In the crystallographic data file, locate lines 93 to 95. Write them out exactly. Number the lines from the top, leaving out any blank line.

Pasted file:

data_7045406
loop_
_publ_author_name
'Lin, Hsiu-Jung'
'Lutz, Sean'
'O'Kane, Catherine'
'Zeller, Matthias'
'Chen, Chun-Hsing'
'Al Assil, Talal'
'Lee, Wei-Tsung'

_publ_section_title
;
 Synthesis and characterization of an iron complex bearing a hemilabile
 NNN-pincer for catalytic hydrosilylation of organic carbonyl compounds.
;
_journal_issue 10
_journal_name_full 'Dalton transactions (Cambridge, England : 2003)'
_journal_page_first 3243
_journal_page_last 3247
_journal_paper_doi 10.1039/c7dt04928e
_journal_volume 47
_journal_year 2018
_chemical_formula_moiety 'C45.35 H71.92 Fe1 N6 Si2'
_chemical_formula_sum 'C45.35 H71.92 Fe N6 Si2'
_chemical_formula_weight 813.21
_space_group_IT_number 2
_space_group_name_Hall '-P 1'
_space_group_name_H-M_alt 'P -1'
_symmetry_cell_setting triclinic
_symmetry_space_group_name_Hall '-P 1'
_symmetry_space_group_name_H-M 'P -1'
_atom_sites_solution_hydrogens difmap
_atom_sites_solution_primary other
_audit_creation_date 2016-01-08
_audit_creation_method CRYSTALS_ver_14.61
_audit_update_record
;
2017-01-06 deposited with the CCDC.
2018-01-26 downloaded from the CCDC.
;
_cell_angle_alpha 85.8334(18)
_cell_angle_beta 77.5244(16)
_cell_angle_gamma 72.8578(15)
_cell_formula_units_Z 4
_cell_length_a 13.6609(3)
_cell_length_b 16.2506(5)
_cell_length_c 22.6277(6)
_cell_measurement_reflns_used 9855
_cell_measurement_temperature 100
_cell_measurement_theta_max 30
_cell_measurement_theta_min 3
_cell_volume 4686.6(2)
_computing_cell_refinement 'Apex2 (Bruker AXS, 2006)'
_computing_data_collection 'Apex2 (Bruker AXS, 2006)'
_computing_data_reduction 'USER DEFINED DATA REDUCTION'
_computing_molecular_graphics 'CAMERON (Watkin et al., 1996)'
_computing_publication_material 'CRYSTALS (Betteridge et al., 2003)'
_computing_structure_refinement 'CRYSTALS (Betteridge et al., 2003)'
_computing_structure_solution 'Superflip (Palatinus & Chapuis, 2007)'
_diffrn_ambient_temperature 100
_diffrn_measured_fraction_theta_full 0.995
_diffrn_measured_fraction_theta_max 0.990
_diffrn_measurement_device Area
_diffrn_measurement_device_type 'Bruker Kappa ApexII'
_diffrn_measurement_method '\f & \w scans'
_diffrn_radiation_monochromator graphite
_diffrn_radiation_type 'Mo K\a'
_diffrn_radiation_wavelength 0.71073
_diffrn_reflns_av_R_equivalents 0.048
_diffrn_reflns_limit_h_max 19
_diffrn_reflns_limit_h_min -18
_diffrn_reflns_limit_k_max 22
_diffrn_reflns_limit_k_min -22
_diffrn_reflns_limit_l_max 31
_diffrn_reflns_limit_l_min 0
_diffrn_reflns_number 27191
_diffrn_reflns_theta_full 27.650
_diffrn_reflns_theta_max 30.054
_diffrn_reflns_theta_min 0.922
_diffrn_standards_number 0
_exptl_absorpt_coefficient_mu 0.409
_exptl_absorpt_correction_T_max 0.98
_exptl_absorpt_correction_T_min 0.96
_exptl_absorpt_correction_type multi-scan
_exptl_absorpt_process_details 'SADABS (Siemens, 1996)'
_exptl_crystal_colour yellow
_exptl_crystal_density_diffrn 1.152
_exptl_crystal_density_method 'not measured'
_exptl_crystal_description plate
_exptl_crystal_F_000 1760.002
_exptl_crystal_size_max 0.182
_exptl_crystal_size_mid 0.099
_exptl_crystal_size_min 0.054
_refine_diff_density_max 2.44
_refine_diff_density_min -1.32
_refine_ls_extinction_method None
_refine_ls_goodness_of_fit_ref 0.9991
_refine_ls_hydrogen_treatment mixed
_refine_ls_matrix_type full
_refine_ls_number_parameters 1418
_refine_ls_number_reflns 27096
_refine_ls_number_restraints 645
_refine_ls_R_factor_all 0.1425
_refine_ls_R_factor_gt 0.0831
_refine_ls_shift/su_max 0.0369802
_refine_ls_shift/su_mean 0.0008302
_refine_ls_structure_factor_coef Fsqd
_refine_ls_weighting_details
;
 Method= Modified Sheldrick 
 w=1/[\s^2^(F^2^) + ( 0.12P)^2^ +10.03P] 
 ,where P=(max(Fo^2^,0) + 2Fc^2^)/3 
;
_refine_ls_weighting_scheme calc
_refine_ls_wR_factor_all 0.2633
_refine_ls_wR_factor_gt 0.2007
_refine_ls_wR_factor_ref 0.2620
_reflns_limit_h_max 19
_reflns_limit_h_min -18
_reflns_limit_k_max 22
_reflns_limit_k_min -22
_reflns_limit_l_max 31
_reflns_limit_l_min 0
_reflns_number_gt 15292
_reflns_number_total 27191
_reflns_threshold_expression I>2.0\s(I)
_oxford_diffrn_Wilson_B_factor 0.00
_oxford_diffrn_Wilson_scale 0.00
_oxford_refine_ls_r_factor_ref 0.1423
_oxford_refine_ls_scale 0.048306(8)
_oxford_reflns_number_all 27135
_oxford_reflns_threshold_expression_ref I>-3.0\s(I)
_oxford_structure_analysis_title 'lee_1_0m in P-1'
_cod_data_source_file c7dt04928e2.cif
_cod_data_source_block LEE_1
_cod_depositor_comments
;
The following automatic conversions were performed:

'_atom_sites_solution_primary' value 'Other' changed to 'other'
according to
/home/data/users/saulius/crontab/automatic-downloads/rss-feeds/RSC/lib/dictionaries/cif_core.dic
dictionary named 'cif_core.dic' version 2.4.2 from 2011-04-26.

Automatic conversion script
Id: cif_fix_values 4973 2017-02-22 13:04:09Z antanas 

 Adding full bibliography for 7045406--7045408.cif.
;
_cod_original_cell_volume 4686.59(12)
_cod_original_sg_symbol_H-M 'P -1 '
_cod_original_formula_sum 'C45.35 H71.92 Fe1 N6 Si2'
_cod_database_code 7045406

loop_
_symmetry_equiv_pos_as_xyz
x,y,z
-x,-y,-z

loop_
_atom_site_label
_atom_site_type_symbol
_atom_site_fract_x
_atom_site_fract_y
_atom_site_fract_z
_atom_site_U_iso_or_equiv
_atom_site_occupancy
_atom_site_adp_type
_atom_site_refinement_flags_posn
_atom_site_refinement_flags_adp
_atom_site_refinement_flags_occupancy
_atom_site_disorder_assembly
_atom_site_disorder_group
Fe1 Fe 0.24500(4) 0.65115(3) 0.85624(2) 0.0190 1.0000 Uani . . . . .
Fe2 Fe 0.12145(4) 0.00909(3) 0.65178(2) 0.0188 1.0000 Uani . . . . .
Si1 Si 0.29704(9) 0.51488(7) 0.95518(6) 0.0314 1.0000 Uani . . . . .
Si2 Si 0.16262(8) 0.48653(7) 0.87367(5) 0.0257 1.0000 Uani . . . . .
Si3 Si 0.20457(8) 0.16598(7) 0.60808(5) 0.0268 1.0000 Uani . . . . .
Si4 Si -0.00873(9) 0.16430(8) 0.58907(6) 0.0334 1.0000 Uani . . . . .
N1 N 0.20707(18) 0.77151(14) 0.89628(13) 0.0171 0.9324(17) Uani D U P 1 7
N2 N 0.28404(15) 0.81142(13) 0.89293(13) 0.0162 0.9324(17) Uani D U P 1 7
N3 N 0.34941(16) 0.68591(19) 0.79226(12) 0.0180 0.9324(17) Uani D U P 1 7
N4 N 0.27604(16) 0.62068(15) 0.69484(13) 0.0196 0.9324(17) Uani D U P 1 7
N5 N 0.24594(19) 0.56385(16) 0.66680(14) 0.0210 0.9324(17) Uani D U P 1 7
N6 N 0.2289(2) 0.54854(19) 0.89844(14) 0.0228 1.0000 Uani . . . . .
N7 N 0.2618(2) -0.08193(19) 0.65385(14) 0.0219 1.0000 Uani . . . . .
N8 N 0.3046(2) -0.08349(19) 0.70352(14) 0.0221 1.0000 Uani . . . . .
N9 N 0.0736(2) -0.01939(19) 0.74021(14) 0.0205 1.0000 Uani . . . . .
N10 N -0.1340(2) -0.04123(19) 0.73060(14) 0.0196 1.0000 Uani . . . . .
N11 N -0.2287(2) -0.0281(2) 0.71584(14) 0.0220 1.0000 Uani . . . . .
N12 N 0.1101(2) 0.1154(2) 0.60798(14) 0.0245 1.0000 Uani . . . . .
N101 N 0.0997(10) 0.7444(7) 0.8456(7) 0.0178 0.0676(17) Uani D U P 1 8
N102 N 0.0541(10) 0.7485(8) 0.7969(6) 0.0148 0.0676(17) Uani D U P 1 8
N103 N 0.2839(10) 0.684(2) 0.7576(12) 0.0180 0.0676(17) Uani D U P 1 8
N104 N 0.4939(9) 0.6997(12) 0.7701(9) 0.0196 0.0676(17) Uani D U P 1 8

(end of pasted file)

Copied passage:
_exptl_crystal_size_min 0.054
_refine_diff_density_max 2.44
_refine_diff_density_min -1.32